Investors Lost Money on 1 Out of 7 Sales in March
An increasing percentage of investors lost money on a home sale or two. In Fla., Jacksonville saw a greater share of investor losses while three S. Fla. cities saw less.
SEATTLE – Roughly one of every seven (13.5%) U.S. homes sold by an investor in March sold for less than the investor bought it for, according to a new report from Redfin. That’s comparable with February’s 14.5% rate – the highest since 2016.
It’s also nearly triple the share of a year earlier and compares with a record low of 2.8% in May. By comparison, 4.8% of overall U.S. March home sales sold at a loss. For the analysis, Redfin included 40 of the most populous U.S. metropolitan areas, defining and “investor” as any institution or business that purchases residential real estate, including both large companies and mom-and-pop investors.
While most housing investors – six out of seven – still reaped gains, those gains have shrunk.
The typical investor who sold a home in March sold it for 45.9% more ($145,714) than the price they paid, down from 55.3% ($173,458) a year earlier and a pandemic peak of 67.9% ($199,274) in June 2022. Those gains don’t necessarily equal profits, however, because it doesn’t include any money spent to improve the property.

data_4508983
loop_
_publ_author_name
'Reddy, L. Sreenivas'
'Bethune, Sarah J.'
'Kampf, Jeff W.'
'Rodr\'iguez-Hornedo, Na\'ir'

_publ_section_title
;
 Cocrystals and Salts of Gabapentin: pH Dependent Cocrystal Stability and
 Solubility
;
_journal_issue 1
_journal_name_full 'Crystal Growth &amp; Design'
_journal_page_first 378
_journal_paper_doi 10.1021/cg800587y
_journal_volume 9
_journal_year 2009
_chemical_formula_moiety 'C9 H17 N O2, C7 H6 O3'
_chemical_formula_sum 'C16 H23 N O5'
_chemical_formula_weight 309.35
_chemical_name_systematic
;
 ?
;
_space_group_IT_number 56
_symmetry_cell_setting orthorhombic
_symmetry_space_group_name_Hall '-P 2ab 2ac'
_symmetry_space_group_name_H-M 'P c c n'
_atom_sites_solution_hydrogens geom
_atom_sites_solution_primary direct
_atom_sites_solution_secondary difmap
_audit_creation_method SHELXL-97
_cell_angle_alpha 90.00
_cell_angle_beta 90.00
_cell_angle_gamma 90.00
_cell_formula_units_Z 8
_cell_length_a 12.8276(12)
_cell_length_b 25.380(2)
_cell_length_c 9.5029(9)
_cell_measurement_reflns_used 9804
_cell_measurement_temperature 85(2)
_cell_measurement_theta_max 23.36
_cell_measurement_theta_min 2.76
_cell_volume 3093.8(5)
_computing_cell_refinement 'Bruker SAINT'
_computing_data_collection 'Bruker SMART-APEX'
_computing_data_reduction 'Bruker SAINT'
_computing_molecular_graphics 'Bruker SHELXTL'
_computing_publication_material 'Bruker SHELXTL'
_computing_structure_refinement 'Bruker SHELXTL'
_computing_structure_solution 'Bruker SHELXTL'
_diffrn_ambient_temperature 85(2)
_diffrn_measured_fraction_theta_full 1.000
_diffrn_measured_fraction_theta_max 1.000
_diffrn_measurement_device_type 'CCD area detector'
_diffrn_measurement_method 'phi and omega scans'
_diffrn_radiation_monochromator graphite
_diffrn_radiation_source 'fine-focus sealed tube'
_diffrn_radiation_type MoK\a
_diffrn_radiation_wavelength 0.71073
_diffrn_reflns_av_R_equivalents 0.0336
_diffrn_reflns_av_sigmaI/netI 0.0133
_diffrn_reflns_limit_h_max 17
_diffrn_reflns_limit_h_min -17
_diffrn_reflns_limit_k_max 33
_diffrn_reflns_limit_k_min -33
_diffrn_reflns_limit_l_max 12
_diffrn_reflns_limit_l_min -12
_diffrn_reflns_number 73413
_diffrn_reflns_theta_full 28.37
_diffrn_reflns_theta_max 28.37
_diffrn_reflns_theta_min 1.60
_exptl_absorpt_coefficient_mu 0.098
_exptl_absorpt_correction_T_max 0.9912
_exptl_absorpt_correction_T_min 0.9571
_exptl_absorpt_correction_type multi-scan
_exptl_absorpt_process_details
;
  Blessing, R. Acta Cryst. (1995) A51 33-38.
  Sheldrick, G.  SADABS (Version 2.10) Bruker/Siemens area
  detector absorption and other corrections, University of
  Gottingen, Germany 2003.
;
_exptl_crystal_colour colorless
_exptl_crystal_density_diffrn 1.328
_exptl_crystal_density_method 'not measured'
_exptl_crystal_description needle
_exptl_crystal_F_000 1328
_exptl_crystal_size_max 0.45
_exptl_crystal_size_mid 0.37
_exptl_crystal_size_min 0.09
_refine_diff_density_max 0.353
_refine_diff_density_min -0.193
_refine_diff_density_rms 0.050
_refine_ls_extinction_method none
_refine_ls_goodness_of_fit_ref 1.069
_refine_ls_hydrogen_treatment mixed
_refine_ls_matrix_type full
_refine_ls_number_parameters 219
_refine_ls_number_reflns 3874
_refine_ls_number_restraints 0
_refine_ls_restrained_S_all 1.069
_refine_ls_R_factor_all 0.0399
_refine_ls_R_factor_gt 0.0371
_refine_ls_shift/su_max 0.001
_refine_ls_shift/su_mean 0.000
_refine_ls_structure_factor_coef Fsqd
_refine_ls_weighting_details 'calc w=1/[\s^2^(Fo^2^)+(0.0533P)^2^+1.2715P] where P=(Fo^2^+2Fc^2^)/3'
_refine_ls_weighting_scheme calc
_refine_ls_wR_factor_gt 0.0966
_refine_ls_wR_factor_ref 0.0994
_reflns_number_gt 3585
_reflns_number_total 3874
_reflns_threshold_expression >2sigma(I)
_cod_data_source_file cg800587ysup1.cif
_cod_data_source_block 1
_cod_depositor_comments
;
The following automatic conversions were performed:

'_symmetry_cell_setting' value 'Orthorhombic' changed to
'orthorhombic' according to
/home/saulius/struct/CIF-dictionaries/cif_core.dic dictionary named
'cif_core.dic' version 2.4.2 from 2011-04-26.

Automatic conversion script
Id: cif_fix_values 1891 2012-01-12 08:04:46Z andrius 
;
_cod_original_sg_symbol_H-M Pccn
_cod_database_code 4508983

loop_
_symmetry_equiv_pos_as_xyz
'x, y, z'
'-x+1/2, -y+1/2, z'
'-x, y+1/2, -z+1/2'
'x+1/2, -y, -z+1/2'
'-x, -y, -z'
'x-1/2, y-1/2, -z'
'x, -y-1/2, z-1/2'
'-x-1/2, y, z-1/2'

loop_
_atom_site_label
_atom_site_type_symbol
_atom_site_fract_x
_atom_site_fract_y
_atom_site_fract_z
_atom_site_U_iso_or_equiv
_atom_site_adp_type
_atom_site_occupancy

“I recently showed one of my buyers a three-bedroom single-family home in Glendale that was listed by an investor,” says Phoenix Redfin agent Van Welborn. “My client ultimately found another house they liked better, and the investor ended up losing about $20,000. The investor bought the home for $450,000 and sold it for $480,000, but put $50,000 of work into it. The house also sold below the $550,000 list price after sitting on the market for almost four months.”
The challenge: Rising mortgage rates and falling buyer demand
Investors are making less money selling homes – and losing money in some cases – because the housing market has slowed dramatically in response to rising mortgage rates.
Higher mortgage payments have eaten into investor profits and sent the typical homebuyer’s monthly payment up nearly $300 from a year ago. That, in turn, has slowed homebuying demand and pushed down sale prices. As a result, the share of investor-owned homes selling at a loss has increased.
While many investors buy homes in cash, they’re still sensitive to high interest rates because they often take out loans to get that cash.
“You might wonder why investors don’t just wait to sell until the housing market bounces back,” says Redfin Senior Economist Sheharyar Bokhari. “Many long-term investors who rent their properties out are doing that, but many flippers – especially those who bought recently – can’t afford to.”
Bokhari says it’s expensive to hold onto non-selling homes that aren’t producing income because “the owner is on the hook for property taxes, along with operating costs and monthly mortgage payments in some cases. Many short-term investors are also opting to sell because they know prices may have more room to fall and want to cut their losses.”
Roughly one in five (20.8%) homes sold by flippers in March sold at a loss, higher than the 13.5% share for investors overall. Redfin defines a flipper as an investor that bought a home and resold it within nine months.